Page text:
Spencer’s Benefits NetNews – August 23, 2019

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Featured This Week

New Reports

  • Analysis: Phased retirement plans, 8/19 (111.-1)

    (Read Cheetah) »

  • Overview: Disability programs, 8/19 (323.-1)

    (Read Cheetah) »

  • Analysis: ADEA and mandatory retirement, 8/19 (401.2.-1)

    (Read Cheetah) »

  • Analysis: Regulations on preexisting conditions, coverage limits, rescissions, 8/19 (513.1.-1)

    (Read Cheetah) »

  • News

    Employer’s no-fault point reduction scheme may have interfered with employee’s right to take FMLA leave

    A jury could find that an employer’s “Attendance Point Reduction Schedule,” which treated paid time off for vacation, bereavement, jury duty, military duty, union leave, and holidays as days “worked” toward a 30-day perfect-attendance requirement for point reduction purposes, but did not count FMLA or other types of unpaid leave in the same manner, interfered with the FMLA rights of an employee discharged under the employer’s no-fault attendance policy, the Sixth Circuit U.S. Court of Appeals has ruled. Reversing the grant of summary judgment against the employee’s FMLA interference claim, the court observed that the employee was prejudiced by the policy because his ability to remain employed hinged on his not taking FMLA leave.

            (Read Cheetah) »

    IRS issues correction to federal interest rates

    Due to a mistake in Notice 2019-48, the IRS has reissued the notice.

            (Read Cheetah) »

    Health care cost per employee will top $15,000 in 2020
    In 2020, the total cost of health care per employee, including premiums and out-of-pocket costs, is projected to rise an average of $15,375 in 2020, according to recent research from the National Business Group on Health (NBGH). The 2020 Large Employers’ Health Care Strategy and Plan Design Survey found that the total cost of health benefits will rise 5 percent in 2020. Employers say they will cover nearly 70 percent of costs, while employees will be responsible for 30 percent, or nearly $4,500.

            (Read Cheetah) »

    San Francisco issues 2020 employer health care spending rates

    The City of San Francisco has announced the 2020 rates for its employer health care spending law, whereby employers must either contribute a specified amount toward their employees’ health care costs on a regular basis or pay into a city health care fund for San Francisco residents. Beginning January 1, 2020, the health care expenditure rate for employers with 100 or more employees will be $3.08 per hour, and the rate for medium-sized businesses with 20-99 employees will be $2.05 per hour.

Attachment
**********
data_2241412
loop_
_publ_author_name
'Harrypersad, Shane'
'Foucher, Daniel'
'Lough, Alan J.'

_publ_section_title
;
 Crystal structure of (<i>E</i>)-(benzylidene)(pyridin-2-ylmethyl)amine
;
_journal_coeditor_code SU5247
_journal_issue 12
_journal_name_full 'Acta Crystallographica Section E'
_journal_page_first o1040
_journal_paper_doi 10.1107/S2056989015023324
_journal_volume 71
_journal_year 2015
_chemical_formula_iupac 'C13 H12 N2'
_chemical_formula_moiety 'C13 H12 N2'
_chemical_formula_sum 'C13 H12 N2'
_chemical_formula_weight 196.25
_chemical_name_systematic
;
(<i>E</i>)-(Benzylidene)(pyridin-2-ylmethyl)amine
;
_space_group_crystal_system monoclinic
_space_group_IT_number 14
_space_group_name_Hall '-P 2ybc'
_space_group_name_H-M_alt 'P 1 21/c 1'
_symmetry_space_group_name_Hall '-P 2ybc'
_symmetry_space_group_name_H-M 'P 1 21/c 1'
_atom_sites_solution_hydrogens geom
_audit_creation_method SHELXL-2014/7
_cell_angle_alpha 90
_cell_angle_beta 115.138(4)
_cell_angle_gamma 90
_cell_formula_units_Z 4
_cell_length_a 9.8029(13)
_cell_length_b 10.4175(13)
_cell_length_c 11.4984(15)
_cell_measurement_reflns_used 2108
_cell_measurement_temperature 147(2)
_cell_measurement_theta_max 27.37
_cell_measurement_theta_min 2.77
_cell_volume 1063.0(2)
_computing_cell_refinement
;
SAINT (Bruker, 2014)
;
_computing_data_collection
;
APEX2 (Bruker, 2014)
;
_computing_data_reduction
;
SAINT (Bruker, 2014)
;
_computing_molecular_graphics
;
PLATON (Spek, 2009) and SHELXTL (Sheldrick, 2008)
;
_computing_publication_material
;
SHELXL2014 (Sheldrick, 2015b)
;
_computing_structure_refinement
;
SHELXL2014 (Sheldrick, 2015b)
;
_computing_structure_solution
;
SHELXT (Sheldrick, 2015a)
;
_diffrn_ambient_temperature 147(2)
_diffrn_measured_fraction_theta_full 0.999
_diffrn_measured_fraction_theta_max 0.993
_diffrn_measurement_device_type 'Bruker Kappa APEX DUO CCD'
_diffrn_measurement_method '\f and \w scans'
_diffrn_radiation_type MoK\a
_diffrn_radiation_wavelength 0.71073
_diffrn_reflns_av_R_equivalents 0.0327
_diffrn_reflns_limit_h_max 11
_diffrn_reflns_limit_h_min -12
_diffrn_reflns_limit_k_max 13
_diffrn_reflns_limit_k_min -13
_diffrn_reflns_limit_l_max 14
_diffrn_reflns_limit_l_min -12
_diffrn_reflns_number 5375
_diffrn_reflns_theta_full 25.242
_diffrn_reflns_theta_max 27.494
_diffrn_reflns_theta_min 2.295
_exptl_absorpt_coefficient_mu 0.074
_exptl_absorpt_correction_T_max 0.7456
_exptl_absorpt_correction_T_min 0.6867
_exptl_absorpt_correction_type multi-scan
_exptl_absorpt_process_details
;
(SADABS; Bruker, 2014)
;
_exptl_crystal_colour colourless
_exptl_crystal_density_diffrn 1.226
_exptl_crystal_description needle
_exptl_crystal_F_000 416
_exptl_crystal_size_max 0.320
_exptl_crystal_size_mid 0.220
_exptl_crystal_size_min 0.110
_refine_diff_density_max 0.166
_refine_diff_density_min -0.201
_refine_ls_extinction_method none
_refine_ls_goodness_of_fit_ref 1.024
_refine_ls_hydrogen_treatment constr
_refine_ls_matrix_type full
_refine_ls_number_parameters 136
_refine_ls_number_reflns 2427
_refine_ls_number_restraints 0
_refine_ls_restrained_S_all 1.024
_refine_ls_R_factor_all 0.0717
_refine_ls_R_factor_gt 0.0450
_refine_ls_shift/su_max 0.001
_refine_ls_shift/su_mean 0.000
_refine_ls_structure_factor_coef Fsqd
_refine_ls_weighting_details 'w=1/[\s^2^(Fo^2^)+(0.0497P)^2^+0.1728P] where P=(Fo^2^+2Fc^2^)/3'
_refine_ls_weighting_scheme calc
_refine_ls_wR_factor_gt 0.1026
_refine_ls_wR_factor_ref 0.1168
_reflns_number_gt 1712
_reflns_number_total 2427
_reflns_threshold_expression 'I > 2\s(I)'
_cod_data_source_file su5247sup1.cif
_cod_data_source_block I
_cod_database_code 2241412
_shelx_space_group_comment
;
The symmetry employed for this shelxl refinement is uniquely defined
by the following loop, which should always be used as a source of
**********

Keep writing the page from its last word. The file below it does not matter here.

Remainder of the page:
(Read Cheetah) »

    Lifetime medical benefits for retirees survived expiration of agreement

    Given that an effects bargaining agreement (EBA) unambiguously vested medical coverage for retirees who retired prior to the expiration of the agreement, the Second Circuit affirmed a district court’s grant of summary judgment in favor of retirees, and their surviving spouses, who retired prior to the expiration of the EBA. Moreover, the district court’s order permanently enjoining Honeywell from terminating medical coverage for those retirees and their surviving spouses was proper. Similarly, the appeals court affirmed the district court’s order preliminarily enjoining Honeywell from terminating the medical benefits of post-expiration retirees.

            (Read Cheetah) »

    New DOL opinion letter addresses FMLA intermittent leave

    On August 8, the DOL’s Wage and Hour Division released three new opinion letters addressing compliance issues under the FMLA and FLSA. Specifically, the letters discuss whether time spent attending meetings related to a child’s individualized education program qualifies for FMLA leave; under the FLSA, the application of the Section 7(k) overtime exemption to public agency employees engaged in both fire protection and law enforcement activities; and the employment status, also under the FLSA, of volunteer reserve deputies who may perform paid extra duty work for third parties.

            (Read Cheetah) »